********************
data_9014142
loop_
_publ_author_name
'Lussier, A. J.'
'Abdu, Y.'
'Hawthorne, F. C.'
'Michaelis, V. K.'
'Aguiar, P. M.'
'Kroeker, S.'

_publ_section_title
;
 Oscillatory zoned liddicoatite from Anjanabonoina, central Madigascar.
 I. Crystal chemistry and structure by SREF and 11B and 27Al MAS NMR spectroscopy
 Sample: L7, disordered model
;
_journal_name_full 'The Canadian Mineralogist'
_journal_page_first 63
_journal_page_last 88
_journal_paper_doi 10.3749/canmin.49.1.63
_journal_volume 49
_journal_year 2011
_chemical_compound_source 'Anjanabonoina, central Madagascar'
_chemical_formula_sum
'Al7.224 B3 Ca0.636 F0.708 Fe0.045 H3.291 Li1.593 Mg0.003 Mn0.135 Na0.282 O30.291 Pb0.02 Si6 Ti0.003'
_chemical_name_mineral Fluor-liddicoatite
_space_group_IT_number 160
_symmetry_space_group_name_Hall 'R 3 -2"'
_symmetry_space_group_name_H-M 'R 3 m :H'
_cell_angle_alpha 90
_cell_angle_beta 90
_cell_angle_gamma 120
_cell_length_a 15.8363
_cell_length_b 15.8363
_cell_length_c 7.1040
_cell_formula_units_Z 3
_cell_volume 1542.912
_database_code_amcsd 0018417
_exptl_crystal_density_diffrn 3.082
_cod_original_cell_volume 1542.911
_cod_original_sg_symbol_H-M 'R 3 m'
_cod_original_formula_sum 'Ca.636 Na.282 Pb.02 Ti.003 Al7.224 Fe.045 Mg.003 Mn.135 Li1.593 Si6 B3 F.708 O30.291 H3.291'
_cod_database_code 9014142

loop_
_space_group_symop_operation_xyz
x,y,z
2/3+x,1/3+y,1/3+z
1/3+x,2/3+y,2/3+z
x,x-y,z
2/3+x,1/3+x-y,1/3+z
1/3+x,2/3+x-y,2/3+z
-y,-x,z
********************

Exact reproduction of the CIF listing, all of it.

data_9014142
loop_
_publ_author_name
'Lussier, A. J.'
'Abdu, Y.'
'Hawthorne, F. C.'
'Michaelis, V. K.'
'Aguiar, P. M.'
'Kroeker, S.'

_publ_section_title
;
 Oscillatory zoned liddicoatite from Anjanabonoina, central Madigascar.
 I. Crystal chemistry and structure by SREF and 11B and 27Al MAS NMR spectroscopy
 Sample: L7, disordered model
;
_journal_name_full 'The Canadian Mineralogist'
_journal_page_first 63
_journal_page_last 88
_journal_paper_doi 10.3749/canmin.49.1.63
_journal_volume 49
_journal_year 2011
_chemical_compound_source 'Anjanabonoina, central Madagascar'
_chemical_formula_sum
'Al7.224 B3 Ca0.636 F0.708 Fe0.045 H3.291 Li1.593 Mg0.003 Mn0.135 Na0.282 O30.291 Pb0.02 Si6 Ti0.003'
_chemical_name_mineral Fluor-liddicoatite
_space_group_IT_number 160
_symmetry_space_group_name_Hall 'R 3 -2"'
_symmetry_space_group_name_H-M 'R 3 m :H'
_cell_angle_alpha 90
_cell_angle_beta 90
_cell_angle_gamma 120
_cell_length_a 15.8363
_cell_length_b 15.8363
_cell_length_c 7.1040
_cell_formula_units_Z 3
_cell_volume 1542.912
_database_code_amcsd 0018417
_exptl_crystal_density_diffrn 3.082
_cod_original_cell_volume 1542.911
_cod_original_sg_symbol_H-M 'R 3 m'
_cod_original_formula_sum 'Ca.636 Na.282 Pb.02 Ti.003 Al7.224 Fe.045 Mg.003 Mn.135 Li1.593 Si6 B3 F.708 O30.291 H3.291'
_cod_database_code 9014142

loop_
_space_group_symop_operation_xyz
x,y,z
2/3+x,1/3+y,1/3+z
1/3+x,2/3+y,2/3+z
x,x-y,z
2/3+x,1/3+x-y,1/3+z
1/3+x,2/3+x-y,2/3+z
-y,-x,z